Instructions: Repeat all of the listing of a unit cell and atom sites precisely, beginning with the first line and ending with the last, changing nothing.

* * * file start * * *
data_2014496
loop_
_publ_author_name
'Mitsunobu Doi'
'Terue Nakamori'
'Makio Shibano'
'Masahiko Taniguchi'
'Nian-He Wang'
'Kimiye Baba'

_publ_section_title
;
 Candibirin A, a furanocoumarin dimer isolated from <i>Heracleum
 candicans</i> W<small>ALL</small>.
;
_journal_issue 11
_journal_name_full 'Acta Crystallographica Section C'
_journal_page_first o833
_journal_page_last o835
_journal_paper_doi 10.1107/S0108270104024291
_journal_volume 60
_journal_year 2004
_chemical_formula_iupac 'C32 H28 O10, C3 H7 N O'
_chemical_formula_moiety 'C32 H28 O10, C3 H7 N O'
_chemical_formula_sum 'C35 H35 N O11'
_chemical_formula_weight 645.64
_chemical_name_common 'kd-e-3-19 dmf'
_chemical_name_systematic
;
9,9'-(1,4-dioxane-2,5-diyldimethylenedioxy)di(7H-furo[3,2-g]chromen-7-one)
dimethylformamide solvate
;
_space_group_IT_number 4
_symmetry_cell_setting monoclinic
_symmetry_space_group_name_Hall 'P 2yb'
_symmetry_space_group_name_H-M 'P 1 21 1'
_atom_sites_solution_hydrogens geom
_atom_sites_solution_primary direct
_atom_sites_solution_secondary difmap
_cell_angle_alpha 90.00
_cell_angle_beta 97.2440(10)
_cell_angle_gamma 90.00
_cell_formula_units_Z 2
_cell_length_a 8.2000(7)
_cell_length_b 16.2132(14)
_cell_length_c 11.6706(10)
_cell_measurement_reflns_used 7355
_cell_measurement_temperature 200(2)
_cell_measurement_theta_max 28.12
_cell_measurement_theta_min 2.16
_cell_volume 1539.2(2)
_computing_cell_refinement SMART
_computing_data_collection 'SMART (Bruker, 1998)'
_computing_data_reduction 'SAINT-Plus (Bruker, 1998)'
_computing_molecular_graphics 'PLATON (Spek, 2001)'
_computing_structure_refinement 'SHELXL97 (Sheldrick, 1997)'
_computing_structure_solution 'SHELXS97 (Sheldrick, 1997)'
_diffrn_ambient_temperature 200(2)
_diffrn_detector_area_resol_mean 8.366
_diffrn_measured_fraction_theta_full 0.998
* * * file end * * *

data_2014496
loop_
_publ_author_name
'Mitsunobu Doi'
'Terue Nakamori'
'Makio Shibano'
'Masahiko Taniguchi'
'Nian-He Wang'
'Kimiye Baba'

_publ_section_title
;
 Candibirin A, a furanocoumarin dimer isolated from <i>Heracleum
 candicans</i> W<small>ALL</small>.
;
_journal_issue 11
_journal_name_full 'Acta Crystallographica Section C'
_journal_page_first o833
_journal_page_last o835
_journal_paper_doi 10.1107/S0108270104024291
_journal_volume 60
_journal_year 2004
_chemical_formula_iupac 'C32 H28 O10, C3 H7 N O'
_chemical_formula_moiety 'C32 H28 O10, C3 H7 N O'
_chemical_formula_sum 'C35 H35 N O11'
_chemical_formula_weight 645.64
_chemical_name_common 'kd-e-3-19 dmf'
_chemical_name_systematic
;
9,9'-(1,4-dioxane-2,5-diyldimethylenedioxy)di(7H-furo[3,2-g]chromen-7-one)
dimethylformamide solvate
;
_space_group_IT_number 4
_symmetry_cell_setting monoclinic
_symmetry_space_group_name_Hall 'P 2yb'
_symmetry_space_group_name_H-M 'P 1 21 1'
_atom_sites_solution_hydrogens geom
_atom_sites_solution_primary direct
_atom_sites_solution_secondary difmap
_cell_angle_alpha 90.00
_cell_angle_beta 97.2440(10)
_cell_angle_gamma 90.00
_cell_formula_units_Z 2
_cell_length_a 8.2000(7)
_cell_length_b 16.2132(14)
_cell_length_c 11.6706(10)
_cell_measurement_reflns_used 7355
_cell_measurement_temperature 200(2)
_cell_measurement_theta_max 28.12
_cell_measurement_theta_min 2.16
_cell_volume 1539.2(2)
_computing_cell_refinement SMART
_computing_data_collection 'SMART (Bruker, 1998)'
_computing_data_reduction 'SAINT-Plus (Bruker, 1998)'
_computing_molecular_graphics 'PLATON (Spek, 2001)'
_computing_structure_refinement 'SHELXL97 (Sheldrick, 1997)'
_computing_structure_solution 'SHELXS97 (Sheldrick, 1997)'
_diffrn_ambient_temperature 200(2)
_diffrn_detector_area_resol_mean 8.366
_diffrn_measured_fraction_theta_full 0.998